14 September 2012

Africa: Vatican Condemns Killing of U.S Ambassador in Libya

The body of the US ambassador to Libya has been flown home, along with three other Americans who were killed in the US embassy attack in Benghazi. ... ( Resource: Body of U.S. Ambassador to Libya Flown Home

Vatican City — The Vatican voiced its "firmest possible condemnation" of the fatal attack on the US diplomatic mission in Benghazi, Libya, which killed four Americans including the ambassador to the country.

"Nothing can justify the activity of terrorist organizations and homicidal violence," read the statement issued by Vatican spokesman Fr Federico Lombardi S.J. September 13.

"Along with our sadness, mourning and prayers for the victims, we again express the hope that, despite this latest tragedy, the international community may discover the most favorable ways to continue its commitment in favor of peace in Libya and the entire Middle East."

Ambassador J. Christopher Stevens was killed Tuesday September 11 in a fire started after the U.S. consulate in Benghazi was stormed by violent mobs.

The 52-year-old, who was a native of California, had been a career diplomat with the U.S. Foreign Service since 1991. United States officials are now investigating whether the attack was planned by militant jihadist groups.

The violence was sparked by the posting on YouTube of extracts of a low-budget U.S. film mocking the Prophet Mohammed, the 6-7th century founder of Islam.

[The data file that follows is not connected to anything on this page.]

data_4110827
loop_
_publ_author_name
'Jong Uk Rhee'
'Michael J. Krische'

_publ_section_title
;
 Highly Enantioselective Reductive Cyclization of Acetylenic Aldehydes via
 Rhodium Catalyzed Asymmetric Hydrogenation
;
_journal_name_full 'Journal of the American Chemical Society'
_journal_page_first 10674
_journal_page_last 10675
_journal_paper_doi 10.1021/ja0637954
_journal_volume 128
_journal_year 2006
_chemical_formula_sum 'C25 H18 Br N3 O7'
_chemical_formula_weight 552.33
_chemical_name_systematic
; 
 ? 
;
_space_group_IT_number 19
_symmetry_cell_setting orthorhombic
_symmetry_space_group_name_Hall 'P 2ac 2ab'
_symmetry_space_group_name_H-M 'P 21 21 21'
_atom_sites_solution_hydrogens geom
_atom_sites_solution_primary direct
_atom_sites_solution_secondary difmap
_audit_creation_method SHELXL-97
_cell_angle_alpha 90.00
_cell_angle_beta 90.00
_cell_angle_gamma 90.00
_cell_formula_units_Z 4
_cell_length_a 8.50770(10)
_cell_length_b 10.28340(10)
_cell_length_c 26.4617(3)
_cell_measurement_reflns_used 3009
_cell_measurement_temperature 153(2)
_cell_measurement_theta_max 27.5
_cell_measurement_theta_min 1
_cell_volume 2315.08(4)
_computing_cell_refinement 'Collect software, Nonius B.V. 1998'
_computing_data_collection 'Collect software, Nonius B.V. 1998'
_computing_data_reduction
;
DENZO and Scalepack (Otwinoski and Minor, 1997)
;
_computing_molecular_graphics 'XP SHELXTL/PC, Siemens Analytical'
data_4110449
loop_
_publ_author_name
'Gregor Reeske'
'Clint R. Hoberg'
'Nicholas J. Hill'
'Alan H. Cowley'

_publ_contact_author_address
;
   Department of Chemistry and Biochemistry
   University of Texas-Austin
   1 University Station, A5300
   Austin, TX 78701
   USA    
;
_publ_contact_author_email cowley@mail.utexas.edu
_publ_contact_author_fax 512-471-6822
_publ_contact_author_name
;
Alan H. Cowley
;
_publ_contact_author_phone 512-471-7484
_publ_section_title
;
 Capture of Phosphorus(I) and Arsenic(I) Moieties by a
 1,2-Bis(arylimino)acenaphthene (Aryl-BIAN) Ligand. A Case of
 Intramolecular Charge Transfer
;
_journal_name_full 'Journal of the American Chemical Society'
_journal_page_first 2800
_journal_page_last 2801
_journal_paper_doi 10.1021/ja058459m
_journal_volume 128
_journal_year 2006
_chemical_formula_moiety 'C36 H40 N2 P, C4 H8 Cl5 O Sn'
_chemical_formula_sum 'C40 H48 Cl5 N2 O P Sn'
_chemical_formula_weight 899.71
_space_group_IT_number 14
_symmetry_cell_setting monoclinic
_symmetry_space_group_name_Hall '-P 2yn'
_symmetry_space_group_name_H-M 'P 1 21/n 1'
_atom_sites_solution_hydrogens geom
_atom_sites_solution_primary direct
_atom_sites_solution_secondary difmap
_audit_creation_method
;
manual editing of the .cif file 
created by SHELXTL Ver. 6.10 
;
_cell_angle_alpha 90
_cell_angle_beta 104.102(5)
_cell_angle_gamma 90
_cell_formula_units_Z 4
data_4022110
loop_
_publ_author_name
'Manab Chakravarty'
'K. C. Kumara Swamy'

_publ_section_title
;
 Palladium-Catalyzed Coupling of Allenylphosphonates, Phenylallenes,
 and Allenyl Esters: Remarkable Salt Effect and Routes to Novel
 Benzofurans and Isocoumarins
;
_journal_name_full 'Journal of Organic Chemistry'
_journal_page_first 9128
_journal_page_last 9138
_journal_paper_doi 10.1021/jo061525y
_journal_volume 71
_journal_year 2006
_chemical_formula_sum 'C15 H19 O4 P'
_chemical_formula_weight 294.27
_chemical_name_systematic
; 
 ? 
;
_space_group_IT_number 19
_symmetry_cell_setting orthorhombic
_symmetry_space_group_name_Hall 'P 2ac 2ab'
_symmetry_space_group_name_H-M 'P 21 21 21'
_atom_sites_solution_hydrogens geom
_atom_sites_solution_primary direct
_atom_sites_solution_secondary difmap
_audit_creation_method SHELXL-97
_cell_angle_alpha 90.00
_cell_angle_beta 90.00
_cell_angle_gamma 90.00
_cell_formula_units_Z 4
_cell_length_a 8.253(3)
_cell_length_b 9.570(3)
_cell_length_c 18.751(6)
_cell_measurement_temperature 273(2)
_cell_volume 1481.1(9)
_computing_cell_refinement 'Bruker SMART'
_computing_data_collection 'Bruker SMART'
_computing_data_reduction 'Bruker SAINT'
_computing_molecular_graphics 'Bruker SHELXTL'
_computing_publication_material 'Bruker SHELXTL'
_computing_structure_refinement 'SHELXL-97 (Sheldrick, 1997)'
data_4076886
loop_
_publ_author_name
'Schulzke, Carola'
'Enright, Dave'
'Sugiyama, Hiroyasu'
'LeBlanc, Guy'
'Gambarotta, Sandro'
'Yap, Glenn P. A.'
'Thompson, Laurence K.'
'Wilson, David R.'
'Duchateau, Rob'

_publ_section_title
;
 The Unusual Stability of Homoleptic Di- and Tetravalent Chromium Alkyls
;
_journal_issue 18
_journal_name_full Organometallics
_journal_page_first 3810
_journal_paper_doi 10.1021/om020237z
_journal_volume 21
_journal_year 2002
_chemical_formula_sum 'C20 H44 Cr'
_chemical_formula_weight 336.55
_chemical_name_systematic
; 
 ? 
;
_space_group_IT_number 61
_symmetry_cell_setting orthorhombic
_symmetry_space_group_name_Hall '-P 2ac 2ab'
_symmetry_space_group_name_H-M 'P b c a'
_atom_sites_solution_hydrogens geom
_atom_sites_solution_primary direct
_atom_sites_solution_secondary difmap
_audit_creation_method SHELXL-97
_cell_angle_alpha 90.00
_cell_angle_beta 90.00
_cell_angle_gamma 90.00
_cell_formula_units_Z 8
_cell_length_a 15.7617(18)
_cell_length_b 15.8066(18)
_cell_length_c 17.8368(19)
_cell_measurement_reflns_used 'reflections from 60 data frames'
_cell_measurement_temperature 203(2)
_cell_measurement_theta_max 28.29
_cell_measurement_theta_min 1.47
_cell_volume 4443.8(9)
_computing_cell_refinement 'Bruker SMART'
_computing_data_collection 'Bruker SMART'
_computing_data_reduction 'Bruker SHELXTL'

According to CNA, similar scenes of unrest have now been witnessed across North Africa and the Middle East, most notably in Yemen and Egypt. In the Yemeni capital of Sanaa September 13 demonstrators stormed the grounds of the US embassy and burned the American flag before being driven back by security forces. Reports of protests are also emerging from Tunisia, Sudan and Morocco.

Meanwhile in Nigeria, a nationwide security alert was issued September 13 to forestall violence over the alleged "blasphemous" film released in the United States, which sparked demonstrations around the world that led to the death of the American ambassador in Libya.

"Following recent violent demonstrations in some parts of the world linked to a recent US film believed to have offended a section of some religious faithful, the police has taken immediate proactive security measures to ensure that no similar violence is replicated within our country," police spokesman Frank Mba said in a statement.

Hours before the police alert was announced, Special Task Force (STF) personnel dispersed a group of people demonstrating against the controversial movie in Jos.

Ads by Google

Copyright © 2012 Catholic Information Service for Africa. All rights reserved. Distributed by AllAfrica Global Media (allAfrica.com). To contact the copyright holder directly for corrections — or for permission to republish or make other authorized use of this material, click here.

AllAfrica publishes around 2,000 reports a day from more than 130 news organizations and over 200 other institutions and individuals, representing a diversity of positions on every topic. We publish news and views ranging from vigorous opponents of governments to government publications and spokespersons. Publishers named above each report are responsible for their own content, which AllAfrica does not have the legal right to edit or correct.

Articles and commentaries that identify allAfrica.com as the publisher are produced or commissioned by AllAfrica. To address comments or complaints, please Contact us.